Brisbane man Kent Hacker appeared before the Federal Court to accept an undertaking to not provide tax services illegally in response to an application brought by the TPB.
The TPB alleged that Mr Hacker was acting unlawfully, charging fees while unregistered and failing his clients by claiming false and inflated tax deductions of thousands of dollars.
Mr Hacker’s undertaking to the Federal Court means he cannot provide tax agent services or BAS services to clients for a fee.
TPB chief executive Michael O’Neill said the TPB has been reviewing an influx of complaints against unregistered tax agents.
“Over the past six months the TPB has reviewed 75 cases of complaints about unregistered tax advisers who are failing to provide legal and ethical advice to their clients,” Mr O’Neill said.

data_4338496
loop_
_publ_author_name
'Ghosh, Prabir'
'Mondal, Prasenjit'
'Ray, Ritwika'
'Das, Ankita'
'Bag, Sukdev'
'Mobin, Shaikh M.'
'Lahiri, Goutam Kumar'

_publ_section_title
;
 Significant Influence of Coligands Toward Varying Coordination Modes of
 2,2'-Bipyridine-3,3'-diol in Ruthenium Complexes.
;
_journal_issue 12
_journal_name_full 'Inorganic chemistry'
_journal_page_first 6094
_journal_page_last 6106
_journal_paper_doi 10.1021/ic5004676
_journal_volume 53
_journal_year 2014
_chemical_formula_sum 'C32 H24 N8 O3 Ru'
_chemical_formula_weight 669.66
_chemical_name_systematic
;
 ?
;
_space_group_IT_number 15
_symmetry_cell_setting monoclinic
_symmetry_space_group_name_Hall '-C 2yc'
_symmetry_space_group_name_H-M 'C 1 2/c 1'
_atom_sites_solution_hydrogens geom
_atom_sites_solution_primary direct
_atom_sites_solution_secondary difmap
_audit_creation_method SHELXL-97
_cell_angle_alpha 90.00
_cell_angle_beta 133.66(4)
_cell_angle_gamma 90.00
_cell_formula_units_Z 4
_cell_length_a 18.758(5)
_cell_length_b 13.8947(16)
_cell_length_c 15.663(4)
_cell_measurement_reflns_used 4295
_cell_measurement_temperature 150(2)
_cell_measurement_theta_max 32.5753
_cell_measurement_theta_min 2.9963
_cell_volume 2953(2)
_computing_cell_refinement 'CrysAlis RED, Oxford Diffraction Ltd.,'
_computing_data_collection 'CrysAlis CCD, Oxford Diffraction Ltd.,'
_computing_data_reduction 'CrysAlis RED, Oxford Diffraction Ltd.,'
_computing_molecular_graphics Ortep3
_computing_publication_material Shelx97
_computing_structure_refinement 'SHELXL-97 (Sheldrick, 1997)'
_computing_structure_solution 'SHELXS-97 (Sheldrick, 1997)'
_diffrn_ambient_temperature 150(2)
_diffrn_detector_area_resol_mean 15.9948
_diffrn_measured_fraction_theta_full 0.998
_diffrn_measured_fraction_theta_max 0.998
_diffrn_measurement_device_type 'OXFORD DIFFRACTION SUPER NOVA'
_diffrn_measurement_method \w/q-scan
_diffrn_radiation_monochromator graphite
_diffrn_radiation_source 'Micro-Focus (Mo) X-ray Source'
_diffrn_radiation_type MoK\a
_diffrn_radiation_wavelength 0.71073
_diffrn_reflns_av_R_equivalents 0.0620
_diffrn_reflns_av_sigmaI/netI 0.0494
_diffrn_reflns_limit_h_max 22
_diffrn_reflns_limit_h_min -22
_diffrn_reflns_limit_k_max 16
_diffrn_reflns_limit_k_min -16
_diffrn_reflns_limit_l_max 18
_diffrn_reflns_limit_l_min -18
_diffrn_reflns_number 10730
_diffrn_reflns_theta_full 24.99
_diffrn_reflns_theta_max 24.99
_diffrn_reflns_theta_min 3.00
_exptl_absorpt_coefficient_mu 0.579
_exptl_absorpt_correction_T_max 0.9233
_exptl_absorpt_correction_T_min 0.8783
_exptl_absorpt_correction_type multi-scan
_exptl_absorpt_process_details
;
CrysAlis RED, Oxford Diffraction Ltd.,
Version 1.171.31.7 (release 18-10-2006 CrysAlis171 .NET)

“Clients who are already caught up with an unregistered adviser should urgently review their affairs, and if required, contact the ATO.”
The litigation against Mr Hacker continues, and his undertaking will remain in place until the TPB’s application for penalties and final injunction is heard.
Court awarded penalties for breaching tax agent services laws can be as high as $52,500 for each offence by an individual, and $262,500 for a company.
The ATO have previously told agents to call out dodgy competitors who were eating up market share by promoting ineligible deductions and placing pressure on good tax agents.
“They are the ones who are gaining an unfair advantage and by doing so are increasing their market share unfairly and in this group we are seeing intentional and sustained misreporting, usually through making false deductions claims and they are generally unresponsive to our initial interventions,” said ATO Assistant Commissioner Adam Kendrick.
“We encourage practitioners to refer fellow practitioners or their clients to us and we assess everything that comes through and to be honest, some of the best intel actually comes from agents.”